Harley-Davidson electric motorcycle confirmed for production within 18 months

The LiveWire concept was no dead end.

Harley-Davidson, an old-guard motorcycle brand that has had plenty of success monetizing its heritage and appealing to traditionalists, is about to enter the electric age. This is in part due to some of that traditionalist shine wearing off in the age of IoT, but also because the LiveWire concept proved that torque and burly American motorcycles go together like bacon and tomato. The lettuce needed in this tortured analogy is range, something the LiveWire was severely lacking.

Harley appears to have solved that conundrum, because we got official word that the LiveWire will spawn a production bike. A Harley-Davidson representative confirmed to Autoblog in a statement that LiveWire is "an active project that we are preparing to bring to market within 18 months." Furthermore, Harley wants to be "the world leader in the electrification of motorcycles" — an ambitious statement.

That's an aggressive timeline, but what it really means is that the hard work is already done. If the fit and finish of the production bike is anything like the LiveWire prototypes we rode back in 2014, this should be one of the most impressive electric bikes on the market.

Project LiveWire began back in 2010, but it took a few years before journalists were allowed onto a rideable prototype. As tested, our LiveWire came equipped with a 74-horsepower, oil-cooled electric motor. The bike itself had cruiser proportions with naked bike looks. The American-industrial engine cowling, a gorgeous piece of work, was the most successful aesthetic integration of the EV equipment onto a bike that we've seen. Overall, it's a powerful, muscular creation that looks the part. We expect a production Harley EV to look a lot like this.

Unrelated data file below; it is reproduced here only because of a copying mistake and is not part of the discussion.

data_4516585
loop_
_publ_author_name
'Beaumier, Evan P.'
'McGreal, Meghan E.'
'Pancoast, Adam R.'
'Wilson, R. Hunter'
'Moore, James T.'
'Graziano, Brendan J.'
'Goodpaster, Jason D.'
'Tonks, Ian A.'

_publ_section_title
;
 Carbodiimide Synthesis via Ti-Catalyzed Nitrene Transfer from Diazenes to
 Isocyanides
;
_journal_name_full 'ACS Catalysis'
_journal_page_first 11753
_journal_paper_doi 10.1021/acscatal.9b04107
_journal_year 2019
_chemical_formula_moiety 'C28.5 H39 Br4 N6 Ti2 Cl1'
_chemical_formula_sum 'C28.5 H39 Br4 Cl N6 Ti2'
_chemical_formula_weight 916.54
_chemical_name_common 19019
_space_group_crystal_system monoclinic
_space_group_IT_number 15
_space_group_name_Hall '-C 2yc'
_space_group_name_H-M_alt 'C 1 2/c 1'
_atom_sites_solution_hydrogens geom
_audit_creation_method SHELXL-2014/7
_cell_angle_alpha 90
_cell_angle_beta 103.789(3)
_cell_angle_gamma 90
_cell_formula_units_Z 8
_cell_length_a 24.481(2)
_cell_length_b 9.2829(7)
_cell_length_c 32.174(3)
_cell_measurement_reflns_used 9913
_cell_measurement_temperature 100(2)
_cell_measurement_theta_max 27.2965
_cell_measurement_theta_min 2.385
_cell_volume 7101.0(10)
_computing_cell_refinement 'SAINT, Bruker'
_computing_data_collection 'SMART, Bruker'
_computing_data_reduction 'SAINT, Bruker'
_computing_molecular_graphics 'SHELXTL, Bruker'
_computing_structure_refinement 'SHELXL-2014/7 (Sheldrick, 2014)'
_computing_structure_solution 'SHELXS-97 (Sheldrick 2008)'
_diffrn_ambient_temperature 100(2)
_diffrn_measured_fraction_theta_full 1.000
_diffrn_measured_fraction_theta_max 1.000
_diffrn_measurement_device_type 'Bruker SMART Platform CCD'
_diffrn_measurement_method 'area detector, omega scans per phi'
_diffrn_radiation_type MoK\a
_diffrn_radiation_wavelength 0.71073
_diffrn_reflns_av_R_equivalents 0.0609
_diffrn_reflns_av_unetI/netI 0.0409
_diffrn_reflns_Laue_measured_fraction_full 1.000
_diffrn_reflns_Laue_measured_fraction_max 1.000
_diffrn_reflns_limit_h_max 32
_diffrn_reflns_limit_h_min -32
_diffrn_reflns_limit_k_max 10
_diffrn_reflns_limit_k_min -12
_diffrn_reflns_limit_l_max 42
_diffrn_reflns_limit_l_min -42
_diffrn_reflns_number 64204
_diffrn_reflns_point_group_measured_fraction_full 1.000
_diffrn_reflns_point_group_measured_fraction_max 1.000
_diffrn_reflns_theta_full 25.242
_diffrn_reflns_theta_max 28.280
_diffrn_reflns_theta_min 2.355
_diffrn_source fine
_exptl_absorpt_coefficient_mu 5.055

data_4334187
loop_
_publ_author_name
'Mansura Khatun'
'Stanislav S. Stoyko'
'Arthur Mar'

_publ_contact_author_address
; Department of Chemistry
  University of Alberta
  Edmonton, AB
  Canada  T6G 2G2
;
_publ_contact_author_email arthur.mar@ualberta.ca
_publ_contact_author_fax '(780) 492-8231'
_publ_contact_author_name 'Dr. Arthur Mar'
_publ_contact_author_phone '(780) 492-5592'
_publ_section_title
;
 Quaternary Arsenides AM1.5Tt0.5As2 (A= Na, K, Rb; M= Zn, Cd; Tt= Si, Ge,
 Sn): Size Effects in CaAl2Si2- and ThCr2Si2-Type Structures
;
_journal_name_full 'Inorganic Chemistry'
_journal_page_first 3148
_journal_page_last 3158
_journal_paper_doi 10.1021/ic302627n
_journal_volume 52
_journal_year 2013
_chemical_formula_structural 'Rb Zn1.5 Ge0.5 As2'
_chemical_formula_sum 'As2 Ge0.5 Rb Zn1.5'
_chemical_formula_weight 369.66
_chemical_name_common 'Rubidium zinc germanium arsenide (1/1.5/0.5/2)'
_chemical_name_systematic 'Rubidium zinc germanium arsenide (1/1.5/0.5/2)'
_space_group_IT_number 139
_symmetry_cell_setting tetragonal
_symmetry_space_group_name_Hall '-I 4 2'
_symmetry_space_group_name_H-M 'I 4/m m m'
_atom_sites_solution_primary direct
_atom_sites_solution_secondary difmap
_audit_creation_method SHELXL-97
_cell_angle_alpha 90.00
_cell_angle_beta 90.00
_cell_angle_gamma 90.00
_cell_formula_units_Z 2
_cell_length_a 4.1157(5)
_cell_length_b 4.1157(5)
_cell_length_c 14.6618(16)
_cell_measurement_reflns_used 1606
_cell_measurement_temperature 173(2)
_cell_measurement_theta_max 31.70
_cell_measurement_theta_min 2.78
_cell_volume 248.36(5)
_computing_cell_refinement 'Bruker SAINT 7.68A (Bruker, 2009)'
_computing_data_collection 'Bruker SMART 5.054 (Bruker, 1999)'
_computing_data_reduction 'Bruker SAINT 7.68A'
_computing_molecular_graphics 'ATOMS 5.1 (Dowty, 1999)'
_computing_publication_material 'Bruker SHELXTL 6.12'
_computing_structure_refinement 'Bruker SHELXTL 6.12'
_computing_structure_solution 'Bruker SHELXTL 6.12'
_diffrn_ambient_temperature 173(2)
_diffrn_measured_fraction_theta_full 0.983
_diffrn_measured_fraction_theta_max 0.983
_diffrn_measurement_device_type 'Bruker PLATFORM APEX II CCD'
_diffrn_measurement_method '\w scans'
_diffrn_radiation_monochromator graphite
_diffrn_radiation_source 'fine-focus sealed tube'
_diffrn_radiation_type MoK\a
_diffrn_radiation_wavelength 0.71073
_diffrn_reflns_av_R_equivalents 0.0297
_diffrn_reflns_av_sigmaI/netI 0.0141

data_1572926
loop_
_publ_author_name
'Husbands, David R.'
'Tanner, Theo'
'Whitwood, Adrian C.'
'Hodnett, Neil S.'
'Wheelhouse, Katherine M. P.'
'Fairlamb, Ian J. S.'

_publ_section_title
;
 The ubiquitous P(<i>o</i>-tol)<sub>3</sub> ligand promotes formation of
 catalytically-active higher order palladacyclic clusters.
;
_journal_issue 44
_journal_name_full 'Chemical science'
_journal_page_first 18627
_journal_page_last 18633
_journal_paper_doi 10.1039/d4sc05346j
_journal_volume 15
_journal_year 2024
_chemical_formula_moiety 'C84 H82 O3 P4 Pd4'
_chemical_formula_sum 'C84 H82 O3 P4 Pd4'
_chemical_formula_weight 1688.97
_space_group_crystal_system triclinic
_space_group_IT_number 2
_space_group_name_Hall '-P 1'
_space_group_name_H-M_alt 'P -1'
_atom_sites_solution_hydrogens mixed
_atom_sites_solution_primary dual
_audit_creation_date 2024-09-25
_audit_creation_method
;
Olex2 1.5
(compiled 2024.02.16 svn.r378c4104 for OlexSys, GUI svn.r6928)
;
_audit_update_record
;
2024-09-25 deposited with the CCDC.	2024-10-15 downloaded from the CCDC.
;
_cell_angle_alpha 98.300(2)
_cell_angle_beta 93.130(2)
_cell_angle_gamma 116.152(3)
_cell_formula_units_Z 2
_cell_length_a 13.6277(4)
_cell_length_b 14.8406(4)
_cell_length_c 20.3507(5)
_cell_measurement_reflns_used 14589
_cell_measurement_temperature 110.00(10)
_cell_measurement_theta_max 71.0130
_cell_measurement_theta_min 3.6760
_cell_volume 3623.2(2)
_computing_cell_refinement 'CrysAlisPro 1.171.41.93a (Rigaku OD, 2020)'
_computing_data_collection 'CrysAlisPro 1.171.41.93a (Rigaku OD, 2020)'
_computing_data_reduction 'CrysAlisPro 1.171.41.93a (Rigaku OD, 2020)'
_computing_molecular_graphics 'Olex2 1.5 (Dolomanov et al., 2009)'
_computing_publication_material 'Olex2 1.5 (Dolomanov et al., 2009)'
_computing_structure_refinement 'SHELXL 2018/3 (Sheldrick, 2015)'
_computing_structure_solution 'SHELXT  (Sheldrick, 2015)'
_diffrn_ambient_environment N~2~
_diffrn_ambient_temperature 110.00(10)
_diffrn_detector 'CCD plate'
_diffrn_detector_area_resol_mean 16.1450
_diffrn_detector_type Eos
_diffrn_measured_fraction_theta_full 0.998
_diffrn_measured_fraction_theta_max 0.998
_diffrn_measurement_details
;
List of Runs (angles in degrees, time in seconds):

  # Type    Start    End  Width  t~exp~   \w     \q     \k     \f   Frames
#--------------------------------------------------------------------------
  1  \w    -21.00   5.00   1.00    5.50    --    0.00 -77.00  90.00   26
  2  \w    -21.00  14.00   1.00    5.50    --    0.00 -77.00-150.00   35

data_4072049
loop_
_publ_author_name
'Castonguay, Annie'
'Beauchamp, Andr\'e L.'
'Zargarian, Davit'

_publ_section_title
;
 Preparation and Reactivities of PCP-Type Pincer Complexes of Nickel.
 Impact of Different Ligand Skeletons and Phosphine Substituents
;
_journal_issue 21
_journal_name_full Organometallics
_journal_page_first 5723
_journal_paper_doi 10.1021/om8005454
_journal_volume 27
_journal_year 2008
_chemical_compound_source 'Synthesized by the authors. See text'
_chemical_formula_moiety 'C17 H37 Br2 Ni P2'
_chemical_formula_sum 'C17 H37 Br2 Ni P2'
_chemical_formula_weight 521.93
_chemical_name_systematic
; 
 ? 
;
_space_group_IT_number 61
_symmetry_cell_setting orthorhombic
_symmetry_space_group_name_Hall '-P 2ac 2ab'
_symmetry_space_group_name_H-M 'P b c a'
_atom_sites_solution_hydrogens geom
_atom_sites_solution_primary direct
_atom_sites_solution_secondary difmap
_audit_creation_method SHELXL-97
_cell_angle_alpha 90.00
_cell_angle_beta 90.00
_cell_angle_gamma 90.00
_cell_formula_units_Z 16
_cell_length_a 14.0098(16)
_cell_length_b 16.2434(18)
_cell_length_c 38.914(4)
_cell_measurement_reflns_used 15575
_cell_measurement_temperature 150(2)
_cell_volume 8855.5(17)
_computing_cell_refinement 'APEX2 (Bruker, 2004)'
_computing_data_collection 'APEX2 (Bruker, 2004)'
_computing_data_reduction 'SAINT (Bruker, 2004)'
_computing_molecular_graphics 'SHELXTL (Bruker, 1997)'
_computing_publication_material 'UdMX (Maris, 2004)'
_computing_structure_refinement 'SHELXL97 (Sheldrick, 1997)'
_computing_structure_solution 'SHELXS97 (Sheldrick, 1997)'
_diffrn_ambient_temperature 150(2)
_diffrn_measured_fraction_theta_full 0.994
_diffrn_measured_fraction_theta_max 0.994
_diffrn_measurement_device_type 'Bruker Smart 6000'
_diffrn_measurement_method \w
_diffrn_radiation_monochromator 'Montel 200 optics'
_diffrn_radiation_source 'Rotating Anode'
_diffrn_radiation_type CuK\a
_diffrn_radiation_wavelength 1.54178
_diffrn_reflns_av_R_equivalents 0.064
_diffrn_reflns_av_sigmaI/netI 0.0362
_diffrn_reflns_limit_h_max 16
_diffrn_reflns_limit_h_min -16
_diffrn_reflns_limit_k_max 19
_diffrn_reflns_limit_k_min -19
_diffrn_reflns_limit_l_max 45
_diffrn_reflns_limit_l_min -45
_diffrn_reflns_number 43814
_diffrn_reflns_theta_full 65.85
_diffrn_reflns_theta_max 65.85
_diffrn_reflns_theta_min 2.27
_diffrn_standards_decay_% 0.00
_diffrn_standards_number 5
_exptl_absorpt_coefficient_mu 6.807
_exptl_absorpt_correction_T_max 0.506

We don't think there's any chance that the production bike's range, though, will look much like the LiveWire. That bike only got 50 miles on a charge, and Harley's on the record as saying they won't make anything until they can get it closer to 100 miles, which is apparently the minimum Harley assumes riders will accept. And don't expect a touring version unless they can exceed that. Range limitations point to urban, lifestyle formats, a lot like the naked LiveWire. Maybe even a retro bike like the Yamaha XSR900, perhaps riffing on Harley's badass XR750TT race bikes of the early 1970s.

Expect more answers in less than 18 months.

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